TOTAL APPROX TIME: 2 hrs. 55 minutes vs. driving 45 minutes

She chose the car, as would every single logical person on the planet, even the ones who believe the car will be a major factor in the Earth’s destruction. Forget about saving the environment, most people would prefer to save their sanity.

A bus or a bust-up? Hard to know…

Meanwhile, it astonishes me that sane, business-minded people can’t see the great advantages of having a better linked-up metro system. In downtown San Diego, there is opposition to BRT (bus rapid transit) on one of this area’s main streets (Broadway).

Bus route 855 sign

I don't know where the 855 goes and how long it takes. The only people who use it are those who don't have a car. That's probably a good way of measuring true poverty in California.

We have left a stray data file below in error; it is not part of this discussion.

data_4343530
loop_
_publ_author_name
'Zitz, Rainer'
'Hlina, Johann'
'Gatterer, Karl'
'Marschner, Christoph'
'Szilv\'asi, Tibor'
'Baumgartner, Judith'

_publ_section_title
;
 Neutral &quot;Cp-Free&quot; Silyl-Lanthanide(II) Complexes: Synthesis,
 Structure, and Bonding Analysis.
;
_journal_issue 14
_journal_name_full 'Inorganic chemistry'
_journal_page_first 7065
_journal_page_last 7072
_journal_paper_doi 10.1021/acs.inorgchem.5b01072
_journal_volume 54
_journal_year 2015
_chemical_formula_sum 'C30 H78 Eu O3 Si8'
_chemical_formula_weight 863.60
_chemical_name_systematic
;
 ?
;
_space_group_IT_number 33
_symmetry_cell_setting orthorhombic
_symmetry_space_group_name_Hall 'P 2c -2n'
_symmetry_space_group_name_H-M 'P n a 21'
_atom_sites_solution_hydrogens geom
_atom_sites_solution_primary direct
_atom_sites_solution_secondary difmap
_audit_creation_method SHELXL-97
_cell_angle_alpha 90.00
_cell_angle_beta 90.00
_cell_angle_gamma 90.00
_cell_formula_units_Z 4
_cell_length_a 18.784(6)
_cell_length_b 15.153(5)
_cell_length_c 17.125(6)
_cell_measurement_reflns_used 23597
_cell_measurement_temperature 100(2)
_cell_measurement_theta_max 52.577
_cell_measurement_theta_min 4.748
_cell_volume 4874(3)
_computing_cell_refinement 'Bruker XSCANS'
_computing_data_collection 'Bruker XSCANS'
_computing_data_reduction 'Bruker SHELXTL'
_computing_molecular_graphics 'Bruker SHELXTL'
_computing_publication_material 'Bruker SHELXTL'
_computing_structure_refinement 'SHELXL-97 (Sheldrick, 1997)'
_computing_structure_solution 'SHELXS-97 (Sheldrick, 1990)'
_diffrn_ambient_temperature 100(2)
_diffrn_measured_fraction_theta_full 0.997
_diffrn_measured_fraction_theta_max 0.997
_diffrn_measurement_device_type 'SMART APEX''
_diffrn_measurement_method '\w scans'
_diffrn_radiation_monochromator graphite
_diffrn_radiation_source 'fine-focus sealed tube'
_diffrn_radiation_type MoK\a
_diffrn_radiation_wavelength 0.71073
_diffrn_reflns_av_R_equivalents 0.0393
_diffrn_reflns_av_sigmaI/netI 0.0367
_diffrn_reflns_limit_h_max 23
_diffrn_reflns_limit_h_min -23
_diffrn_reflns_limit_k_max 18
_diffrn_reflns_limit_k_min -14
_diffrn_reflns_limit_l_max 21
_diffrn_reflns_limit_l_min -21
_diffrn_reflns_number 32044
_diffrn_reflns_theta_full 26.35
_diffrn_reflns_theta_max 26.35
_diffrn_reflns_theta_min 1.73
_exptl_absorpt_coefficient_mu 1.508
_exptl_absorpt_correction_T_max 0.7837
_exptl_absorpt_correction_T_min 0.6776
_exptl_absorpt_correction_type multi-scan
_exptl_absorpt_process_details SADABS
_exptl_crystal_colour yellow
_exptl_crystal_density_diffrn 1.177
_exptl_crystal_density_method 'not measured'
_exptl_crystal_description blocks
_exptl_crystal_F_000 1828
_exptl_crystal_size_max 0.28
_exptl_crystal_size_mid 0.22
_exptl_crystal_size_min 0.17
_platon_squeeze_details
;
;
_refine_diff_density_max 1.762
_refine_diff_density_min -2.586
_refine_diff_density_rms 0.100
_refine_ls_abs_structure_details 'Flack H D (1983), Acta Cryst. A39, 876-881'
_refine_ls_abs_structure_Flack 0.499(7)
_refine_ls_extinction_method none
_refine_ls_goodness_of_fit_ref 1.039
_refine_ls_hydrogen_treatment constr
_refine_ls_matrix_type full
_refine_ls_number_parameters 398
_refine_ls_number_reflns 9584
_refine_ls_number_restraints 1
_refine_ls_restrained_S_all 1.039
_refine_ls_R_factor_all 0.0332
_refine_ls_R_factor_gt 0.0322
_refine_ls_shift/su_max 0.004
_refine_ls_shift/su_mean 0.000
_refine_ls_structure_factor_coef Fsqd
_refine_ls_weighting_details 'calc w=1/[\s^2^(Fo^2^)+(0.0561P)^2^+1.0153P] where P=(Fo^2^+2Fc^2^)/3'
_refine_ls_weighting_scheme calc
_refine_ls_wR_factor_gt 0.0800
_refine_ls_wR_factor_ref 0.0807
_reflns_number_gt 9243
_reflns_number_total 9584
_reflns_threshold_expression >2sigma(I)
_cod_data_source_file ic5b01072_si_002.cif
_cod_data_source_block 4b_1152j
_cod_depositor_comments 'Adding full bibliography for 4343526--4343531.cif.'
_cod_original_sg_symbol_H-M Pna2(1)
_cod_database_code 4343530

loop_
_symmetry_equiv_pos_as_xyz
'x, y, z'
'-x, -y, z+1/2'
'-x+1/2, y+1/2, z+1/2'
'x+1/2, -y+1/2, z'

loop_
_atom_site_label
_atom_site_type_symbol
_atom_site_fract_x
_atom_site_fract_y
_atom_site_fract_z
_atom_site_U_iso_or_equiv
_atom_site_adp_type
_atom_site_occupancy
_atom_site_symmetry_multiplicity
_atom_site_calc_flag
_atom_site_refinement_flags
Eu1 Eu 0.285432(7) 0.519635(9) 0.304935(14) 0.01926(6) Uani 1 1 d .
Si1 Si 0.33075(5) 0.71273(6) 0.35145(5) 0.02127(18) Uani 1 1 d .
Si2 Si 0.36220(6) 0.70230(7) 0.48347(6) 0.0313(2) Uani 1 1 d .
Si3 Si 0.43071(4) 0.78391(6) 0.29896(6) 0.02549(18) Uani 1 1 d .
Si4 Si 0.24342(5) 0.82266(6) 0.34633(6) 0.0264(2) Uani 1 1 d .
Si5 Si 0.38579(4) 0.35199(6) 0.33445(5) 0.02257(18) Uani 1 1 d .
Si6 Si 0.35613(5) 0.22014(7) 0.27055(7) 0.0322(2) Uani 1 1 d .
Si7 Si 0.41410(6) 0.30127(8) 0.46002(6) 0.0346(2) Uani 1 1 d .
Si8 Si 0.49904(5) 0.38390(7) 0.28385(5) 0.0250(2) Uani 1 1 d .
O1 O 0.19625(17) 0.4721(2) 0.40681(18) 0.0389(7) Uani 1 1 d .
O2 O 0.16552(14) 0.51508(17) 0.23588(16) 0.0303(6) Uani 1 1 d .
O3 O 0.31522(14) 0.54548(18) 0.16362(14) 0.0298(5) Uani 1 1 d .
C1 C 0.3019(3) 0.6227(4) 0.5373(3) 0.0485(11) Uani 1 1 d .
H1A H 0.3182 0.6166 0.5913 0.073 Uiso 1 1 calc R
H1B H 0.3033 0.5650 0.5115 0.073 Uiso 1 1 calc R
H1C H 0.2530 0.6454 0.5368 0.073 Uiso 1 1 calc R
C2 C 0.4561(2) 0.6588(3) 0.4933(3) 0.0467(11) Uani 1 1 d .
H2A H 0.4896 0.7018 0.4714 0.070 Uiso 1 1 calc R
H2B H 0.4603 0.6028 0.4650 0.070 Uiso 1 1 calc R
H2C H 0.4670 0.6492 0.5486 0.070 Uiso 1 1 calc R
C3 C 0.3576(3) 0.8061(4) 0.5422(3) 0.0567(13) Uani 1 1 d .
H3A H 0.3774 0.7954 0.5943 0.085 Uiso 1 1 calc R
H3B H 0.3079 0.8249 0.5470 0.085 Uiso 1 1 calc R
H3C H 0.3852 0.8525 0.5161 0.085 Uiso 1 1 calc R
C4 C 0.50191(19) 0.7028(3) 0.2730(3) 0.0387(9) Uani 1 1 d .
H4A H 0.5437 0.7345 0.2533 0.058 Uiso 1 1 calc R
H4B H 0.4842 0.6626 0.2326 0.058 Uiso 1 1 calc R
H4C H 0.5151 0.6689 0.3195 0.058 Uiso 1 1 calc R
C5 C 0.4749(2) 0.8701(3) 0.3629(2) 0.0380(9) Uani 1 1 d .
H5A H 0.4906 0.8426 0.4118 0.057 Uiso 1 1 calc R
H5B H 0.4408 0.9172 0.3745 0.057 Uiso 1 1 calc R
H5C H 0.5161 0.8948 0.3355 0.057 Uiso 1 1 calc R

The biggest opposition seems to be coming from local businesses, which fear noise, pollution and overcrowding.  The detractors are utterly convinced this will drive people away from the area. This argument seems a bit flawed to me. There are already plenty of buses going down Broadway, and some of the current traffic will be diverted to neighboring streets, to accommodate the faster buses with their own dedicated bus lanes.

Surely, there will be more people using these buses and that will mean more potential customers. Locals have also been promised wider sidewalks, and new paving and curbs with improved lighting.

These kinds of buses have worked successfully in other metropolitan areas, but the loud protestors are convinced they will destroy ‘the fabric of our downtown’. The project will cost $30m and is meant to be completed by 2014 if it doesn’t get scuppered.

A bullet to the economy